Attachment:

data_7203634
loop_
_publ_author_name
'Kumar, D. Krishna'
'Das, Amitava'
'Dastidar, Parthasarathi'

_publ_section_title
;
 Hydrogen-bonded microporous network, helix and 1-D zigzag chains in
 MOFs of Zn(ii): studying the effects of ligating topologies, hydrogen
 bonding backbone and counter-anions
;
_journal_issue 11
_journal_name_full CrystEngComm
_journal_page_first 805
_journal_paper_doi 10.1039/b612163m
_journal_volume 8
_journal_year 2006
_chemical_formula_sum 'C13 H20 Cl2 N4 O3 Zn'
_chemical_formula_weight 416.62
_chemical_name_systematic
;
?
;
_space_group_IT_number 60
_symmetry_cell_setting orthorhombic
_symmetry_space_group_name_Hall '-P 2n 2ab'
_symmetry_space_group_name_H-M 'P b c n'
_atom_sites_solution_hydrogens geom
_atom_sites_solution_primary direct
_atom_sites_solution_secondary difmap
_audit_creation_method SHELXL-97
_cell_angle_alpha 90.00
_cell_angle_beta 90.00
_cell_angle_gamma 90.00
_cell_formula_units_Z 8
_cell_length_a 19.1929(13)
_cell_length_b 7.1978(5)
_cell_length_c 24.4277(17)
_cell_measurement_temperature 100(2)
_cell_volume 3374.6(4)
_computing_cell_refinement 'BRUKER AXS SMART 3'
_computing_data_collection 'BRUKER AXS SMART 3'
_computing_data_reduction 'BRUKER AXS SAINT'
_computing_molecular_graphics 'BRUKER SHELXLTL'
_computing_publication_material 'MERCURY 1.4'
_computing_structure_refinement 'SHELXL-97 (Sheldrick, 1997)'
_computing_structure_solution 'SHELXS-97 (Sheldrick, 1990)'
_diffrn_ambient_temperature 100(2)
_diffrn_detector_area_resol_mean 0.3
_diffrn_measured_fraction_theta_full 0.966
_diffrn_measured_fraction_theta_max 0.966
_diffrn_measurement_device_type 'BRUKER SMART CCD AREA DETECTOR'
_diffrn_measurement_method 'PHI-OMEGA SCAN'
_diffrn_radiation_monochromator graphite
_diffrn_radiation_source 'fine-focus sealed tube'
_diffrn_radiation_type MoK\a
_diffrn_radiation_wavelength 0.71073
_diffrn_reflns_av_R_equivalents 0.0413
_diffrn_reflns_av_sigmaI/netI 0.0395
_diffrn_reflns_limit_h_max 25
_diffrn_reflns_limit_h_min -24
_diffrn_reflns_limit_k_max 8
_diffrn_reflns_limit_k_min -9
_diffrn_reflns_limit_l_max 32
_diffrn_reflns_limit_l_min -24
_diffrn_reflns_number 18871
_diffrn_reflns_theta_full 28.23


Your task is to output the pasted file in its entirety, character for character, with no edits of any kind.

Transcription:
data_7203634
loop_
_publ_author_name
'Kumar, D. Krishna'
'Das, Amitava'
'Dastidar, Parthasarathi'

_publ_section_title
;
 Hydrogen-bonded microporous network, helix and 1-D zigzag chains in
 MOFs of Zn(ii): studying the effects of ligating topologies, hydrogen
 bonding backbone and counter-anions
;
_journal_issue 11
_journal_name_full CrystEngComm
_journal_page_first 805
_journal_paper_doi 10.1039/b612163m
_journal_volume 8
_journal_year 2006
_chemical_formula_sum 'C13 H20 Cl2 N4 O3 Zn'
_chemical_formula_weight 416.62
_chemical_name_systematic
;
?
;
_space_group_IT_number 60
_symmetry_cell_setting orthorhombic
_symmetry_space_group_name_Hall '-P 2n 2ab'
_symmetry_space_group_name_H-M 'P b c n'
_atom_sites_solution_hydrogens geom
_atom_sites_solution_primary direct
_atom_sites_solution_secondary difmap
_audit_creation_method SHELXL-97
_cell_angle_alpha 90.00
_cell_angle_beta 90.00
_cell_angle_gamma 90.00
_cell_formula_units_Z 8
_cell_length_a 19.1929(13)
_cell_length_b 7.1978(5)
_cell_length_c 24.4277(17)
_cell_measurement_temperature 100(2)
_cell_volume 3374.6(4)
_computing_cell_refinement 'BRUKER AXS SMART 3'
_computing_data_collection 'BRUKER AXS SMART 3'
_computing_data_reduction 'BRUKER AXS SAINT'
_computing_molecular_graphics 'BRUKER SHELXLTL'
_computing_publication_material 'MERCURY 1.4'
_computing_structure_refinement 'SHELXL-97 (Sheldrick, 1997)'
_computing_structure_solution 'SHELXS-97 (Sheldrick, 1990)'
_diffrn_ambient_temperature 100(2)
_diffrn_detector_area_resol_mean 0.3
_diffrn_measured_fraction_theta_full 0.966
_diffrn_measured_fraction_theta_max 0.966
_diffrn_measurement_device_type 'BRUKER SMART CCD AREA DETECTOR'
_diffrn_measurement_method 'PHI-OMEGA SCAN'
_diffrn_radiation_monochromator graphite
_diffrn_radiation_source 'fine-focus sealed tube'
_diffrn_radiation_type MoK\a
_diffrn_radiation_wavelength 0.71073
_diffrn_reflns_av_R_equivalents 0.0413
_diffrn_reflns_av_sigmaI/netI 0.0395
_diffrn_reflns_limit_h_max 25
_diffrn_reflns_limit_h_min -24
_diffrn_reflns_limit_k_max 8
_diffrn_reflns_limit_k_min -9
_diffrn_reflns_limit_l_max 32
_diffrn_reflns_limit_l_min -24
_diffrn_reflns_number 18871
_diffrn_reflns_theta_full 28.23